How the British paid respect to the Marines in the War of 1812
The War of 1812 isn't remembered very much nowadays. Often considered America's second war of independence, not much really changed on the map as a result of the war. But what's more incredible than the story of the War of 1812 itself is the incredible number of small stories to which the war gives context.
The Battle of New Orleans, for example, was fought by pirates, American Indians, slaves, and civilians alongside the U.S. Army... after the war was over. Then there's the outrageous fact that the biggest naval battles of the war happened on the Great Lakes, not at sea.
The event that few ever forget, however, is the British burning of Washington, D.C., when they put the Capitol and other government installations to the torch. British troops even had dinner at the White House before setting it ablaze. But there was one building in the DC area that was spared — and, potentially, for a very good reason.
It was the only time the American capital was ever occupied by a foreign country and the thought seems next to impossible these days. Some 4,000 British troops landed at the Chesapeake Bay and made their way eastward, toward Washington. The only thing standing in their way was 6,500 American militiamen and 420 U.S. Marines. The British routed the Americans so bad, the battle went down in history as "the greatest disgrace ever dealt to American arms." Worse than that, it left the door to Washington open and the redcoats just walked right through it.
There was one bright silver lining to the Battle of Bladensburg, however. Navy Captain Joshua Barney and his 360 sailors and 120 Marines didn't get the order from Gen. William H. Winder to retreat from the battlefield. Eventually, it was this force of just shy of 500 left to fight the entire British Army, often using their fists or the sailors' arsenal of cutlasses. They would not be able to hold back the entire enemy force, but they made their stand last for two full hours.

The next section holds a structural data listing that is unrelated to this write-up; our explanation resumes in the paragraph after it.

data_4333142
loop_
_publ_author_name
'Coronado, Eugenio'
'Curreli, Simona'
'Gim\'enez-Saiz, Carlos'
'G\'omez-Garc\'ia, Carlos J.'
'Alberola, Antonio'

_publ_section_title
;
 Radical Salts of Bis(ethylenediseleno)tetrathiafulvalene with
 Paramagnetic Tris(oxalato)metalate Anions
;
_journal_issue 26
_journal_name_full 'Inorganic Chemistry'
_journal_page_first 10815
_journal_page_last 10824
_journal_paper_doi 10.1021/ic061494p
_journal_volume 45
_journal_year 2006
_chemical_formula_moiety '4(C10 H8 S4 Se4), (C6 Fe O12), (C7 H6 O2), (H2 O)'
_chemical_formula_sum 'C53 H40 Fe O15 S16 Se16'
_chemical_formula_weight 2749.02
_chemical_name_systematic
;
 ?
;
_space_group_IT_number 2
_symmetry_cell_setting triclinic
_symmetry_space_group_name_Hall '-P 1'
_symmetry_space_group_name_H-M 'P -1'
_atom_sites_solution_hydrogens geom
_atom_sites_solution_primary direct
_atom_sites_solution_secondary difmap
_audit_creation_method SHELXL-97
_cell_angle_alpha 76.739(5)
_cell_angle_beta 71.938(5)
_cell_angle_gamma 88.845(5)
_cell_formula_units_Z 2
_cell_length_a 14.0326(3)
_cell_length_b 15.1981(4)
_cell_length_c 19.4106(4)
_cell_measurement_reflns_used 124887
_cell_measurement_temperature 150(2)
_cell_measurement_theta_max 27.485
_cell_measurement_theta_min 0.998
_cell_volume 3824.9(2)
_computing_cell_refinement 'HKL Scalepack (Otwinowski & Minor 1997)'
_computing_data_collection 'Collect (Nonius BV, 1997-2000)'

This stand gave many in Washington, including Congress, President James Madison, and his wife, Dolley, time to escape the city. Dolley Madison was able to take many of the White House's most treasured artifacts with her.
A battle that was so mismanaged with a victory so lopsided lasted only a short few hours. That the most intense fighting was done against the United States Marines and the Navy did not go unnoticed by the British forces. Nonetheless, they pressed on to Washington.
The burning of the American capital was not just some sudden spark of victory-fueled euphoria. The Americans burned the capital of British North America, Canada, at York (modern-day Toronto) the previous year. Now, the British would get their revenge, torching the Capitol Building, the Library of Congress, the White House, and many, many other government buildings.
One of the few buildings that was spared in the melee was the Commandant of the Marine Corps' house at the Marine Corps Barracks. The reason for this, according to Marine Corps legend, is that the British were impressed by the Marines' performance at the Battle of Bladensburg and, thus, spared the house out of respect.
This could be the reason, or even a secondary one, but some historians say it's likely that the house was just overlooked in the chaos of the burning city. Still, an unscathed structure so close to the burning Navy Yard seems unlikely to go unnoticed, especially because the house looks everything like a military target and the British had all the time they needed to double check.